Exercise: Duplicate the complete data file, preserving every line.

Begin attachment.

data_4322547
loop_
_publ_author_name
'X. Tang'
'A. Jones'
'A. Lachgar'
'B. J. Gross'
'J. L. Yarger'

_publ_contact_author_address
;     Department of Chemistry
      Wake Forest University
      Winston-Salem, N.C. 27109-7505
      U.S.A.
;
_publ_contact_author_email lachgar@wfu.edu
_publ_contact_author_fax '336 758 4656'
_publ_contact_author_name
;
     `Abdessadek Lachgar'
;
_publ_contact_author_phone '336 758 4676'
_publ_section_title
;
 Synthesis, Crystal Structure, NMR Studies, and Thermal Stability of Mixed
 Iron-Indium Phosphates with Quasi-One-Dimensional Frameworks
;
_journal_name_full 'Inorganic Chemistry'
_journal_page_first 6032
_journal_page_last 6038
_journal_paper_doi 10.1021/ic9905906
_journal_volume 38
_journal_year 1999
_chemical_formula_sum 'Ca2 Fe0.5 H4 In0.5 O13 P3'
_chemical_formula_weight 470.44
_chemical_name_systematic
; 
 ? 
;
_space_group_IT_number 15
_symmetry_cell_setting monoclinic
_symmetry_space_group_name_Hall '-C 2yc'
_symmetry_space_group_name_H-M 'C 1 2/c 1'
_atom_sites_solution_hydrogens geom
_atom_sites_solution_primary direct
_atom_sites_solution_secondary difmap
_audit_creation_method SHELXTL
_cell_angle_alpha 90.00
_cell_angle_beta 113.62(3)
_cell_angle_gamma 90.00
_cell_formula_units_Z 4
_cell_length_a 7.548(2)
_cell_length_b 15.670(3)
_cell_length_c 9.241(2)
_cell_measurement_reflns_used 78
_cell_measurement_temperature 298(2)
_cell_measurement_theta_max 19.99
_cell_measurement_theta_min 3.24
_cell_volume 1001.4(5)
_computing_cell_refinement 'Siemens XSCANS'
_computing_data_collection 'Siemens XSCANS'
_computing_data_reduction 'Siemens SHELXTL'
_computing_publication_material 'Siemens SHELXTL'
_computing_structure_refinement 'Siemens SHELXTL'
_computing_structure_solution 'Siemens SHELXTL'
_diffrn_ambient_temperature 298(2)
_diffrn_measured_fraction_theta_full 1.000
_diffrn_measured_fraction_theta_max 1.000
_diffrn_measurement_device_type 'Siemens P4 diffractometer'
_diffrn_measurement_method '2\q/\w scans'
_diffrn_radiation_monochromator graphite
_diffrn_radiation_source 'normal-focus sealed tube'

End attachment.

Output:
data_4322547
loop_
_publ_author_name
'X. Tang'
'A. Jones'
'A. Lachgar'
'B. J. Gross'
'J. L. Yarger'

_publ_contact_author_address
;     Department of Chemistry
      Wake Forest University
      Winston-Salem, N.C. 27109-7505
      U.S.A.
;
_publ_contact_author_email lachgar@wfu.edu
_publ_contact_author_fax '336 758 4656'
_publ_contact_author_name
;
     `Abdessadek Lachgar'
;
_publ_contact_author_phone '336 758 4676'
_publ_section_title
;
 Synthesis, Crystal Structure, NMR Studies, and Thermal Stability of Mixed
 Iron-Indium Phosphates with Quasi-One-Dimensional Frameworks
;
_journal_name_full 'Inorganic Chemistry'
_journal_page_first 6032
_journal_page_last 6038
_journal_paper_doi 10.1021/ic9905906
_journal_volume 38
_journal_year 1999
_chemical_formula_sum 'Ca2 Fe0.5 H4 In0.5 O13 P3'
_chemical_formula_weight 470.44
_chemical_name_systematic
; 
 ? 
;
_space_group_IT_number 15
_symmetry_cell_setting monoclinic
_symmetry_space_group_name_Hall '-C 2yc'
_symmetry_space_group_name_H-M 'C 1 2/c 1'
_atom_sites_solution_hydrogens geom
_atom_sites_solution_primary direct
_atom_sites_solution_secondary difmap
_audit_creation_method SHELXTL
_cell_angle_alpha 90.00
_cell_angle_beta 113.62(3)
_cell_angle_gamma 90.00
_cell_formula_units_Z 4
_cell_length_a 7.548(2)
_cell_length_b 15.670(3)
_cell_length_c 9.241(2)
_cell_measurement_reflns_used 78
_cell_measurement_temperature 298(2)
_cell_measurement_theta_max 19.99
_cell_measurement_theta_min 3.24
_cell_volume 1001.4(5)
_computing_cell_refinement 'Siemens XSCANS'
_computing_data_collection 'Siemens XSCANS'
_computing_data_reduction 'Siemens SHELXTL'
_computing_publication_material 'Siemens SHELXTL'
_computing_structure_refinement 'Siemens SHELXTL'
_computing_structure_solution 'Siemens SHELXTL'
_diffrn_ambient_temperature 298(2)
_diffrn_measured_fraction_theta_full 1.000
_diffrn_measured_fraction_theta_max 1.000
_diffrn_measurement_device_type 'Siemens P4 diffractometer'
_diffrn_measurement_method '2\q/\w scans'
_diffrn_radiation_monochromator graphite
_diffrn_radiation_source 'normal-focus sealed tube'